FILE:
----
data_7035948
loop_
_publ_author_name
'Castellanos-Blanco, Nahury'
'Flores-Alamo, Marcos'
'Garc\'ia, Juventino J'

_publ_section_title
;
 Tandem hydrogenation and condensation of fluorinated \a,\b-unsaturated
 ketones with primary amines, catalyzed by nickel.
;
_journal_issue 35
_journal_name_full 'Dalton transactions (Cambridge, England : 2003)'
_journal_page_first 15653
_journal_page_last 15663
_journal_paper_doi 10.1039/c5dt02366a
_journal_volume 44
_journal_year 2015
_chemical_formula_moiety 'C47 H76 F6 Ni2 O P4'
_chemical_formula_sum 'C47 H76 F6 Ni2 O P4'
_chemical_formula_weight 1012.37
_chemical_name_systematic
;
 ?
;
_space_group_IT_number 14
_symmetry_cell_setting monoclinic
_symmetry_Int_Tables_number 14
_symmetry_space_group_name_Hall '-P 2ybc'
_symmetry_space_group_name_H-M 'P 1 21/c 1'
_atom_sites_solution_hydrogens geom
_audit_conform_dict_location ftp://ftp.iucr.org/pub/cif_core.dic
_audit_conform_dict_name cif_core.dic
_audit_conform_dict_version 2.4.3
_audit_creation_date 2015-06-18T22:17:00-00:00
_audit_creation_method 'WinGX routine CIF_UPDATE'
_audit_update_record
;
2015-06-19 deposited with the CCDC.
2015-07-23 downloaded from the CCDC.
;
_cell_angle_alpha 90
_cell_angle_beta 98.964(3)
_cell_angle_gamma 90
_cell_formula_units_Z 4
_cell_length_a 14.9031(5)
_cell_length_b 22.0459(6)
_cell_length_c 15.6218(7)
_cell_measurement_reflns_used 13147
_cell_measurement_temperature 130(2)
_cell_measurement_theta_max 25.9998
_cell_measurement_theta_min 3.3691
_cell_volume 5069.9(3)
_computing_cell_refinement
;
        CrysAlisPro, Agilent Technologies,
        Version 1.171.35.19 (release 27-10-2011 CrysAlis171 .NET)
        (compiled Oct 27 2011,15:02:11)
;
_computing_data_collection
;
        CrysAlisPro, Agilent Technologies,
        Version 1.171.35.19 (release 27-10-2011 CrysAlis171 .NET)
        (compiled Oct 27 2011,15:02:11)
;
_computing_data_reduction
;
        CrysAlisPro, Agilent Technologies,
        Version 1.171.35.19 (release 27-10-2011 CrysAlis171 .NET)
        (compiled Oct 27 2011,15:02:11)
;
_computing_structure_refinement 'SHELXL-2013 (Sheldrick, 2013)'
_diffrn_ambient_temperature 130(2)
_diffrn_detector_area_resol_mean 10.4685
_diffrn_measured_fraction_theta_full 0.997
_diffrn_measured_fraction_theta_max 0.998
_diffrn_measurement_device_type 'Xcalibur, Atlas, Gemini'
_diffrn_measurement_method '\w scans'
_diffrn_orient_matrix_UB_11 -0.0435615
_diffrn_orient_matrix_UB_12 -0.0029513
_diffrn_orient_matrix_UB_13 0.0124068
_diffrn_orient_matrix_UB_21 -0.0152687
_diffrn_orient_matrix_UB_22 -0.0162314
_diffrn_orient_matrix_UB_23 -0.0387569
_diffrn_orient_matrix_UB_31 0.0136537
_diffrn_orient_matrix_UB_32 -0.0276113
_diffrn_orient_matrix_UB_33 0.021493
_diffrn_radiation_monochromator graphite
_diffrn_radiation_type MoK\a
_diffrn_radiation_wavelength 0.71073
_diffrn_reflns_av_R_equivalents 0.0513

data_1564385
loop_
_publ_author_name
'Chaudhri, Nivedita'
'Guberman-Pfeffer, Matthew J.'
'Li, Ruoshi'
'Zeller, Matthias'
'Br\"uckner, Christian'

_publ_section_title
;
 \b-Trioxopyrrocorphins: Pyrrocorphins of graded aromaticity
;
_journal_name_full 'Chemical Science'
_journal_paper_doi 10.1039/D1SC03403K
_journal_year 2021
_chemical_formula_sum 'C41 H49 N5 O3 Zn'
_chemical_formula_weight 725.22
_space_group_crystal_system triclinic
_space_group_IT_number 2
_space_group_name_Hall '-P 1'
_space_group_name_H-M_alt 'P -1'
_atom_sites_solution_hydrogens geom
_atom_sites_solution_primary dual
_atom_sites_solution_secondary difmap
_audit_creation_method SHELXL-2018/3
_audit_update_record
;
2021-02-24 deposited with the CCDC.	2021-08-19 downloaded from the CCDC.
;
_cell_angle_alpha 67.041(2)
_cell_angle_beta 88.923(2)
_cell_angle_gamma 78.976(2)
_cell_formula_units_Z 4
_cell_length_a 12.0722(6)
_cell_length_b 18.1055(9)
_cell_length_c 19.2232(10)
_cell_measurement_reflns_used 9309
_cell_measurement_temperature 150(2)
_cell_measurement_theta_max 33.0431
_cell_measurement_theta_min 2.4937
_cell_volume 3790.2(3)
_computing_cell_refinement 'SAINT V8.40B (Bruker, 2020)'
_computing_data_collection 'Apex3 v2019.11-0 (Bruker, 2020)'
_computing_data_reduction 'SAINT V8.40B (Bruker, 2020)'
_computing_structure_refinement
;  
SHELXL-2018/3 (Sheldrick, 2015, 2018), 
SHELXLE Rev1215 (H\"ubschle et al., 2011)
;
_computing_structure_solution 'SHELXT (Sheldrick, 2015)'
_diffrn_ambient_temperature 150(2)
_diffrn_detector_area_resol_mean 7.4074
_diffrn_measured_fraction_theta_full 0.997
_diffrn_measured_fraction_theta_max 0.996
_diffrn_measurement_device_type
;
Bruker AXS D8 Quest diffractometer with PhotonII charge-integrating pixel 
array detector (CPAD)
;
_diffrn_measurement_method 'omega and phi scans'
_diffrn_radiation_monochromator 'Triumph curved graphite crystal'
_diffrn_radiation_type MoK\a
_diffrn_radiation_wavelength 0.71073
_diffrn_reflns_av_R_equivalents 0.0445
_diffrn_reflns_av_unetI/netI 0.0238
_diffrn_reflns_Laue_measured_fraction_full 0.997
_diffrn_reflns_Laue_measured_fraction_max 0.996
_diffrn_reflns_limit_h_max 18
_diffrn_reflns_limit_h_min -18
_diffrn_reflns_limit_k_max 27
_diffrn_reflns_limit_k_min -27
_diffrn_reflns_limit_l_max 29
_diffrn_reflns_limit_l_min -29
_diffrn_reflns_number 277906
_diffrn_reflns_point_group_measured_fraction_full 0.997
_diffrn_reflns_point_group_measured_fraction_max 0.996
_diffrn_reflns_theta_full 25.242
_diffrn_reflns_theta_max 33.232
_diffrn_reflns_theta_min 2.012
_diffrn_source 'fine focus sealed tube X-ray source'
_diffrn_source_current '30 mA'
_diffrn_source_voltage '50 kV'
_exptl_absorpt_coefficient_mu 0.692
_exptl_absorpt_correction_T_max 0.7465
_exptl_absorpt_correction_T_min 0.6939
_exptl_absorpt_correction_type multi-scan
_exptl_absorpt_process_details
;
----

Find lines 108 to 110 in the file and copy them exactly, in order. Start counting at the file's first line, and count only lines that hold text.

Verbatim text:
_chemical_formula_weight 725.22
_space_group_crystal_system triclinic
_space_group_IT_number 2